LGBTQ+ History Month: Looking Back At Some Pivotal Moments

Diversity and Inclusion Oct 18, 2021

When Rodney Wilson was teaching a lesson about the Holocaust in a Missouri public high school in 1994, he mentioned how his sexuality would have got him murdered had he been alive during that period. That was how he came out to his school, making him the first openly gay public high school teacher in Missouri. His contributions to gay history eventually led to October being celebrated as LGBTQ+ history month.

Here are some often-forgotten moments of LGBTQ+ history!

The Mattachine Society's "Sip-In"

In the 1960s, State Liquor Authorities had a regulation against serving gay people to prevent anything "disorderly." The Mattachine Society of New York (one of the first gay rights organizations of the United States) planned to enter a bar, announce they were gay and wait. Just as they expected, the bartender at Julius bar refused to serve them. The Mattachine Society took the matter to court, leading to such regulations being declared unconstitutional.

Compton's Cafeteria Riots

In 1966, a group of trans women and drag queens gathered at Compton's Cafeteria. Being harassed and abused for years by the San Fransisco police department, one hurled her steaming cup of coffee onto an officer's face. The riots that followed are considered the beginning of transgender activism in San Fransisco.

Susan Stryker's words put the significance of this instance into perspective.

It was the first known instance of collective militant queer resistance to police harassment in United States history.

Changes in the DSM

After a vote of nearly 10,000 psychiatrists was conducted by the American Psychiatric Association, homosexuality was removed from the DSM in 1973, no longer being recognized as a mental illness. Though LGBTQ+ identities are still pathologised today in different forms (more so for gender identities), overt attitudes in many regions have now changed, signalling a move to healthcare being more affirmative.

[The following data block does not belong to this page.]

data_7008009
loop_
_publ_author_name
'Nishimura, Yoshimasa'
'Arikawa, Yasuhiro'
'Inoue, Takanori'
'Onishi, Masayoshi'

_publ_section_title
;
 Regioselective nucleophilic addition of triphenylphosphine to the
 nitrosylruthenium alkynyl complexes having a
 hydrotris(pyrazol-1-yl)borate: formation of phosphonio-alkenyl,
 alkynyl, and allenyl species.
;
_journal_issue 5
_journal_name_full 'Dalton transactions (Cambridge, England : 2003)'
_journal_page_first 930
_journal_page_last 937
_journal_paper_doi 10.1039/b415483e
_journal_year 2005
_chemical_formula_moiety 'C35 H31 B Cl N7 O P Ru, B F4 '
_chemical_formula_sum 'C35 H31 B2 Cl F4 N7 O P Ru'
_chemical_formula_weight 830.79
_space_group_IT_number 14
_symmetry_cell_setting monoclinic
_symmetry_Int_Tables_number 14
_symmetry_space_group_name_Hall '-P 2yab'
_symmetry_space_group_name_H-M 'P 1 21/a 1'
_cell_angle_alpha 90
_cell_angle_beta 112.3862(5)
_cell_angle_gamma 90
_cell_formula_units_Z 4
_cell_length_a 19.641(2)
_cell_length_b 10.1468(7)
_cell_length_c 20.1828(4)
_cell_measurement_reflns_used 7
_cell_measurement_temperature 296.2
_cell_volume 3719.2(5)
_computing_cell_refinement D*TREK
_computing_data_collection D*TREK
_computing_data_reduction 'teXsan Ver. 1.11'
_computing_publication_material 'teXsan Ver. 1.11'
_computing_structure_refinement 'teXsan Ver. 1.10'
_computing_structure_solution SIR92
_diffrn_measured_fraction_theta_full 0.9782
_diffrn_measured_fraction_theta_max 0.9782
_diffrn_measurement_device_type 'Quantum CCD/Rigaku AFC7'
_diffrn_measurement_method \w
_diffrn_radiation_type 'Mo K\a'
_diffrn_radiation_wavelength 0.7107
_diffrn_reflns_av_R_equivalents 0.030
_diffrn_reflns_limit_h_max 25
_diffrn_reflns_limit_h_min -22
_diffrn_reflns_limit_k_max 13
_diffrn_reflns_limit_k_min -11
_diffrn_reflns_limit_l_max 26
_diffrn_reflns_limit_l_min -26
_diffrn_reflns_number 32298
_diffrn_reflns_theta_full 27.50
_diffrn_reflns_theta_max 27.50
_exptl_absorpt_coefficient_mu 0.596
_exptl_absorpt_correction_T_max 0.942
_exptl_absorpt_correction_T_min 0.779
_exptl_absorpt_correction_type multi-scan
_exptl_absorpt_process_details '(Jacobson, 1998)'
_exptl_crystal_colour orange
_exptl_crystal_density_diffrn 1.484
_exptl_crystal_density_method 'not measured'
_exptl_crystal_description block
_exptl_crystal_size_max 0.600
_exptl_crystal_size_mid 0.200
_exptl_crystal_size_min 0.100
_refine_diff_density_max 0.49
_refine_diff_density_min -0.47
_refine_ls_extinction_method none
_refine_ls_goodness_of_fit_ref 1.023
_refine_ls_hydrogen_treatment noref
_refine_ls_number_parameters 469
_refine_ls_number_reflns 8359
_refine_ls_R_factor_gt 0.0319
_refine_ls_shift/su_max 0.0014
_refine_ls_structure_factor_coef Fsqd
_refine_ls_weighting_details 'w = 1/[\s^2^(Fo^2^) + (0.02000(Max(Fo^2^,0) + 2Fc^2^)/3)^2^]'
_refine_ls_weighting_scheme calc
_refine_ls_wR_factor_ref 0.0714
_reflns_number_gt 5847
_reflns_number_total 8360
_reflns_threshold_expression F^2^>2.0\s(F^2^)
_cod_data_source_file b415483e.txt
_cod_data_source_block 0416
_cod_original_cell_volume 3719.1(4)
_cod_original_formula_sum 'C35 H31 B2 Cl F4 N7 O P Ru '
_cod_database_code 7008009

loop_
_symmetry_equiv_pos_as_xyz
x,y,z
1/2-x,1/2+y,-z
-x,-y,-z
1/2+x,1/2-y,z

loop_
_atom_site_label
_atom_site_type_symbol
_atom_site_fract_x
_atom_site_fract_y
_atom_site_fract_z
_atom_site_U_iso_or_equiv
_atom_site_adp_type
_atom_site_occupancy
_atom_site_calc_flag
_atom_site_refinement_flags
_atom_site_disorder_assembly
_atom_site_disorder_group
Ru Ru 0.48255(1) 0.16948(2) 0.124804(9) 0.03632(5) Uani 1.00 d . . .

The Rainbow Flag

The widely-recognised rainbow flag symbolic of the LGBTQIA+ community goes back to the late 1970s. It was designed by Gilbert Baker, a gay man and drag queen, after being urged by Harvey Milk to design a symbol of pride. Since then, it has undergone many variations. Most recently in June 2021, the flag was redesigned to include intersex people.  

We are nowhere near an inclusive and equitable society yet, and we need to work on the existing challenges to create one. But at the same time, looking into the past and seeing how far we've come helps create collective hope amidst everything around us.

As Rodney Wilson has discussed, LGBTQ+ history helped him embrace his identity. We hope it can have a similar purpose for you! <3

LGBT history gave me self-confidence as a gay person and strengthened my resolve to live, as best I could, an honest, open and integrated life.


Ritika Singhal

Senior year student passionate about social justice and inclusive reform | she/her